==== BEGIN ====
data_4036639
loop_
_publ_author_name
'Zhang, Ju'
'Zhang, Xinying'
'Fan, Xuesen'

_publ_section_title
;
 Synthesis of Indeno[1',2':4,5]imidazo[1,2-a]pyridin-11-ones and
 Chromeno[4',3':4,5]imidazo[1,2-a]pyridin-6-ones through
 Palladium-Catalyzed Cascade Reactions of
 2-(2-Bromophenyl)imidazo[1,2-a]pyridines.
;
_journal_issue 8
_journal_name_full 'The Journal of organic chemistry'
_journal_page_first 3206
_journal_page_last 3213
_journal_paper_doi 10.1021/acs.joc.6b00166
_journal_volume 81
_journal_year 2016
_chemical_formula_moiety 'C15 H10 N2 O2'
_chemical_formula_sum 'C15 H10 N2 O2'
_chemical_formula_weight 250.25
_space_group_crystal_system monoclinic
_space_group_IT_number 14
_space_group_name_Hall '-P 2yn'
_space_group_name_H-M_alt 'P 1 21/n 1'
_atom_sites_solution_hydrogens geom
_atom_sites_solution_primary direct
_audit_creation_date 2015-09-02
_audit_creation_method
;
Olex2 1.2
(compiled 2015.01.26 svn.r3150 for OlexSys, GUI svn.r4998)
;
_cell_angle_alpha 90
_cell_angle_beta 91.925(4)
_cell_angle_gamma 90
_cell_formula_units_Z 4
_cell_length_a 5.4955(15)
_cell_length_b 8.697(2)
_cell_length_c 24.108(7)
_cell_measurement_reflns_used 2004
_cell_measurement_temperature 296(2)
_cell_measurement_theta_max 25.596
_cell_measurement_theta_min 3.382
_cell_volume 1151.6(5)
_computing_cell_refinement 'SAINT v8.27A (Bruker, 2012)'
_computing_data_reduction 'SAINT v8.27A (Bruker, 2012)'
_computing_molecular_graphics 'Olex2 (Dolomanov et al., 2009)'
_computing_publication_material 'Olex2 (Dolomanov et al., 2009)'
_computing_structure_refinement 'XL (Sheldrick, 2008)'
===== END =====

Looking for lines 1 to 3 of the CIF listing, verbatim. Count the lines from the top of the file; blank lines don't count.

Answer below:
data_4036639
loop_
_publ_author_name